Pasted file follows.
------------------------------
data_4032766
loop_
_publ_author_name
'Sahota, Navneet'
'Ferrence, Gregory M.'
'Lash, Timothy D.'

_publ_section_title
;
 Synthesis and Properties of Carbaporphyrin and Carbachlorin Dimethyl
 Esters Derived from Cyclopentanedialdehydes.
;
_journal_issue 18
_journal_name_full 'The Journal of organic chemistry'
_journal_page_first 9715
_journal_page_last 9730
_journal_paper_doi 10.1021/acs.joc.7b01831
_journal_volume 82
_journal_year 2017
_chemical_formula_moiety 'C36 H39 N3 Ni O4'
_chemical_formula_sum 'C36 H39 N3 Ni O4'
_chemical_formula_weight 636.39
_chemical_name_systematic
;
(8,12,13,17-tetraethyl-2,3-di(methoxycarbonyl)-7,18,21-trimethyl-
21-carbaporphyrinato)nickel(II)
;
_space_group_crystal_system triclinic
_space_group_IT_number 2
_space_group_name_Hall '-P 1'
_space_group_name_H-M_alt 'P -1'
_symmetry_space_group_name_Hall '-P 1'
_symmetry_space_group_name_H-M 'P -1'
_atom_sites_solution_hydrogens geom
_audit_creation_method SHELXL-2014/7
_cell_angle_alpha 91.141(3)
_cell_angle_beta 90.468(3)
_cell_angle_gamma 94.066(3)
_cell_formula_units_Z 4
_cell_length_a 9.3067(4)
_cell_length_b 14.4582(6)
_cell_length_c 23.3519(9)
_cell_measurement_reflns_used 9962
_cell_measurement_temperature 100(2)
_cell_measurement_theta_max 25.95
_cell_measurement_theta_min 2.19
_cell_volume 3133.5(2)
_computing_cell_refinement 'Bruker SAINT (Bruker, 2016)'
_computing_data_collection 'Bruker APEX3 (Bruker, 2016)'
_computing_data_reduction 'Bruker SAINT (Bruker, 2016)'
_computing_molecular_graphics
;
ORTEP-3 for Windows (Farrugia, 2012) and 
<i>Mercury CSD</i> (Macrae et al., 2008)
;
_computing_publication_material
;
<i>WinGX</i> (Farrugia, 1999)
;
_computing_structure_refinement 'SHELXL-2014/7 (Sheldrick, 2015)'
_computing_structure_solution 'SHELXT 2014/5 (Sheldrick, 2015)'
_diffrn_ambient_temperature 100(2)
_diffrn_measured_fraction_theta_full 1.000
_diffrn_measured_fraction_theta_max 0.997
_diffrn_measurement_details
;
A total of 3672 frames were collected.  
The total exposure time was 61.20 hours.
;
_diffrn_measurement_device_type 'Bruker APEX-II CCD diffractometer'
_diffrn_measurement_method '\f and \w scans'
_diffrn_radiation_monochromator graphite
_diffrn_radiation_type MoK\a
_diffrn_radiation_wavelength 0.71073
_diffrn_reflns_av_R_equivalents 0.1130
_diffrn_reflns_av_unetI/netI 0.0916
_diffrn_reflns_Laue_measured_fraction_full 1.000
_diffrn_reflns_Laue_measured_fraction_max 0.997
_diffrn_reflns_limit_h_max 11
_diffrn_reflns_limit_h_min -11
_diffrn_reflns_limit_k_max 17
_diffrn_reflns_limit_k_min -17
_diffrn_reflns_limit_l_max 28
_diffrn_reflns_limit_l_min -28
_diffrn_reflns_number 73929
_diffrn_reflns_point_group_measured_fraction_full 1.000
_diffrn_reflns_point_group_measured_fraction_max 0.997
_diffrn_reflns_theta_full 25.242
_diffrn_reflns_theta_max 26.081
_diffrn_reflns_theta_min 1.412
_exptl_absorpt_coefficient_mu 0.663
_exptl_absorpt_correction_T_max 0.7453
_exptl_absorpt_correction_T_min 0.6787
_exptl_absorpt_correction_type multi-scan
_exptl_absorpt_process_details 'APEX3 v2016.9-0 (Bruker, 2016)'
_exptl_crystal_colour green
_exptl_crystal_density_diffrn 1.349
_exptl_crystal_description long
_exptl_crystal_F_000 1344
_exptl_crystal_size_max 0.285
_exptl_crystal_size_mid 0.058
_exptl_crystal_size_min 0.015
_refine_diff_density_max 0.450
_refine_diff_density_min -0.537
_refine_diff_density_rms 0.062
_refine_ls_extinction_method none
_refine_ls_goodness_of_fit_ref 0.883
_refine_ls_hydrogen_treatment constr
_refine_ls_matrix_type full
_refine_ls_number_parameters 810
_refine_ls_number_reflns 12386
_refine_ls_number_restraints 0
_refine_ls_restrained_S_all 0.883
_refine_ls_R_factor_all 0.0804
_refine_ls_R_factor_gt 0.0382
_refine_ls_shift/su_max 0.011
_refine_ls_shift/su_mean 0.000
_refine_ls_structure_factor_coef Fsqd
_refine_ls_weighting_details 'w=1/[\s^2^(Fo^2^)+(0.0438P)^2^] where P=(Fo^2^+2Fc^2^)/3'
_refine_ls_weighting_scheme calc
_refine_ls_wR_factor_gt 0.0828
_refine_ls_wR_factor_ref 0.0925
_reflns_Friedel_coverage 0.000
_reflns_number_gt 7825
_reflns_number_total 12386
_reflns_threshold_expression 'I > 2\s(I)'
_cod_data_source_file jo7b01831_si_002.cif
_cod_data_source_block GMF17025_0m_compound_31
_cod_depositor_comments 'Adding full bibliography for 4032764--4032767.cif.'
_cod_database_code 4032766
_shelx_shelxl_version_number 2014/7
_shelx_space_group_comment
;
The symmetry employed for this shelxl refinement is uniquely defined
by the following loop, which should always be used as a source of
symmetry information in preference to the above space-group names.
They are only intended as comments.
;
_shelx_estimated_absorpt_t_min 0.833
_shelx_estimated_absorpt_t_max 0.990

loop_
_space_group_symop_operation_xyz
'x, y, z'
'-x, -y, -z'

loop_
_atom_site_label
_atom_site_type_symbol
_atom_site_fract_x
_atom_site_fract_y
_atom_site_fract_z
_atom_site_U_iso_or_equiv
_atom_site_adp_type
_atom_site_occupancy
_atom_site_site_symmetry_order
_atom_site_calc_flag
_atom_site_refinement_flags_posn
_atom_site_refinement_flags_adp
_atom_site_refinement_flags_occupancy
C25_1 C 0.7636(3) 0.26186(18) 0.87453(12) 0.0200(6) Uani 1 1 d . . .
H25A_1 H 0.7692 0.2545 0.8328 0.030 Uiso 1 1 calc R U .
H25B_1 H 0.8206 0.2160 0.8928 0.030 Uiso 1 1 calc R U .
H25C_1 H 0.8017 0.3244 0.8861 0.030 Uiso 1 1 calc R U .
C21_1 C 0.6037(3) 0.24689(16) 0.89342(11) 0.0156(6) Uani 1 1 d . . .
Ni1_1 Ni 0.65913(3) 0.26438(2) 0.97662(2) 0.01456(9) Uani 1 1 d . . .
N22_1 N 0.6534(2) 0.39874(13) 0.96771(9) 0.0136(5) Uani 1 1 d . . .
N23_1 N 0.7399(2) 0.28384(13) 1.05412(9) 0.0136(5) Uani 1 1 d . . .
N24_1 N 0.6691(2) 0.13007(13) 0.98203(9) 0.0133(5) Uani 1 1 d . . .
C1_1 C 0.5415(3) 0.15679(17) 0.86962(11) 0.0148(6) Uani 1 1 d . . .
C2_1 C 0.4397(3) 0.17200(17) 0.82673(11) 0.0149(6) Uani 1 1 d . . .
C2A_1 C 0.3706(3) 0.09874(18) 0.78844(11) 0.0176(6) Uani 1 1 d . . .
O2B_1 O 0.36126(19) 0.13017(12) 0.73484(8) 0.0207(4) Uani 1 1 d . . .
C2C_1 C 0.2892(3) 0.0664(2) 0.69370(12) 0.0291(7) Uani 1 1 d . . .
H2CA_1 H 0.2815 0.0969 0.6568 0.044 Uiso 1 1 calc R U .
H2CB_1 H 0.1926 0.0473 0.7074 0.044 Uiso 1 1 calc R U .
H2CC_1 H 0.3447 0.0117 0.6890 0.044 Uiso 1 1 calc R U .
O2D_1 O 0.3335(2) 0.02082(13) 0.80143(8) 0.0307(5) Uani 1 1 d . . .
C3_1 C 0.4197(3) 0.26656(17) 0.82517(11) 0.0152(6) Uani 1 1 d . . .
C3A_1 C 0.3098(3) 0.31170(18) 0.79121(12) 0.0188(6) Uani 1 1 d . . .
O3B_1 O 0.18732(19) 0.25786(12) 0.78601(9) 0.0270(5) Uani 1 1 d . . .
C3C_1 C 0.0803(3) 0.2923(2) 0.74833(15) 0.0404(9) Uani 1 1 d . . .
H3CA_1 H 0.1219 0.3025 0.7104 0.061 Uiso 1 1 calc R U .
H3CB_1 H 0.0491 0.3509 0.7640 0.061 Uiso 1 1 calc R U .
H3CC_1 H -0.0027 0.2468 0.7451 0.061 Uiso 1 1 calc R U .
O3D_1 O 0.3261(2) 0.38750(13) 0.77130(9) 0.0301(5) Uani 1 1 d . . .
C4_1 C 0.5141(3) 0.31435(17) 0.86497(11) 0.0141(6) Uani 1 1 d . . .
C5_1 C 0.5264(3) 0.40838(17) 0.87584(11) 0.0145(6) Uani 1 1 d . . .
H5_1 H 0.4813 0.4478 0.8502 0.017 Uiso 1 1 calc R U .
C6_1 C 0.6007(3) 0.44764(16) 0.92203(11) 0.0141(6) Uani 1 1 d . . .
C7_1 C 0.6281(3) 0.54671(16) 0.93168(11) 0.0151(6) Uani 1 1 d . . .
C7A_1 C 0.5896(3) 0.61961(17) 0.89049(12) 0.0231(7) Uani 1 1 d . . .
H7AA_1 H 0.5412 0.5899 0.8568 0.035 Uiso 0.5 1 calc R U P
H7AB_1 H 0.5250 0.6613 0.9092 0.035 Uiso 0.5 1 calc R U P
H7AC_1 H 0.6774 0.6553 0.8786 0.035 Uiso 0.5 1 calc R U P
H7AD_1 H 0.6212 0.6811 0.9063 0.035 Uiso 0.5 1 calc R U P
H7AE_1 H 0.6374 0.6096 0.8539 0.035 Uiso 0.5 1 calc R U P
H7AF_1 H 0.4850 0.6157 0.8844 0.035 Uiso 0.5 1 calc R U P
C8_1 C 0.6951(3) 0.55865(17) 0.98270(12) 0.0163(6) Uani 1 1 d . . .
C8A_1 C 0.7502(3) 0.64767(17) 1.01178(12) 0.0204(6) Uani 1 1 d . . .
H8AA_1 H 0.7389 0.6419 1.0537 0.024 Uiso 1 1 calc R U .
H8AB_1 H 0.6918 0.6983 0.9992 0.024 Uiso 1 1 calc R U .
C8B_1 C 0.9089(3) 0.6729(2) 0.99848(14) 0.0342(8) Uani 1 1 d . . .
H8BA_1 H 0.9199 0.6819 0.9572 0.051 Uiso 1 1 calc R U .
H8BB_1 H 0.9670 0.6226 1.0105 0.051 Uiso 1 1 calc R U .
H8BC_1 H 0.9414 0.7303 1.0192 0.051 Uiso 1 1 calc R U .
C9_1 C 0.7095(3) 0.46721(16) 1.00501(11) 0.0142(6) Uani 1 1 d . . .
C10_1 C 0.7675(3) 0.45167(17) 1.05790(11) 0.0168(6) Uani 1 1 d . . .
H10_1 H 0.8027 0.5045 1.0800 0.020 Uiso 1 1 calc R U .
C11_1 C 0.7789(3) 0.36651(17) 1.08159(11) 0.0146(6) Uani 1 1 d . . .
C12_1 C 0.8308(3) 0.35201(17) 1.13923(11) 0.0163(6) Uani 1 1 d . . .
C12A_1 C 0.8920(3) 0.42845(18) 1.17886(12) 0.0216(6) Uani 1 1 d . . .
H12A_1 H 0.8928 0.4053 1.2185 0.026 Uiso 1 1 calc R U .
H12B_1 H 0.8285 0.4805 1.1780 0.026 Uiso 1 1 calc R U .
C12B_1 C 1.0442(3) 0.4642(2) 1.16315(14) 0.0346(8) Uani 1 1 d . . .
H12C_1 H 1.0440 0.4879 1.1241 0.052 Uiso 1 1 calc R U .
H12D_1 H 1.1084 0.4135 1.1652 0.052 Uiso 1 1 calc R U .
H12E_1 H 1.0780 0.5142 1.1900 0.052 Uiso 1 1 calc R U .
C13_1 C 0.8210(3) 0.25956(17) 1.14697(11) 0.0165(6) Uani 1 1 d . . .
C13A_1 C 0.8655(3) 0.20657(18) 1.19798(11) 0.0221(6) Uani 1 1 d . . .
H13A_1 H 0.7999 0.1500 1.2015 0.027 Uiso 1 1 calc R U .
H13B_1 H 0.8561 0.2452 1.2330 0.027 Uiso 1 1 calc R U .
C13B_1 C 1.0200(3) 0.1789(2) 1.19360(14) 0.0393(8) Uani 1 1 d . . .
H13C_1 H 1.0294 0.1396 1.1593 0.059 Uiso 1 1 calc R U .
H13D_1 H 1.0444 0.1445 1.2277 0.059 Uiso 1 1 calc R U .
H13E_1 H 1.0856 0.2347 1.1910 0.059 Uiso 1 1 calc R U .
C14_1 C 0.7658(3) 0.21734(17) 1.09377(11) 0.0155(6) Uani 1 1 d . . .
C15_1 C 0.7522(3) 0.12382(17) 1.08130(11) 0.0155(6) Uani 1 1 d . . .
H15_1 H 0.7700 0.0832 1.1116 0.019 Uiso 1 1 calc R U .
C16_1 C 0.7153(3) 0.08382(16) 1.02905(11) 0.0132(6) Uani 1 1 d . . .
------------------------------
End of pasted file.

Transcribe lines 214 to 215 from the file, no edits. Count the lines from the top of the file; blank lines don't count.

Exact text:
H12D_1 H 1.1084 0.4135 1.1652 0.052 Uiso 1 1 calc R U .
H12E_1 H 1.0780 0.5142 1.1900 0.052 Uiso 1 1 calc R U .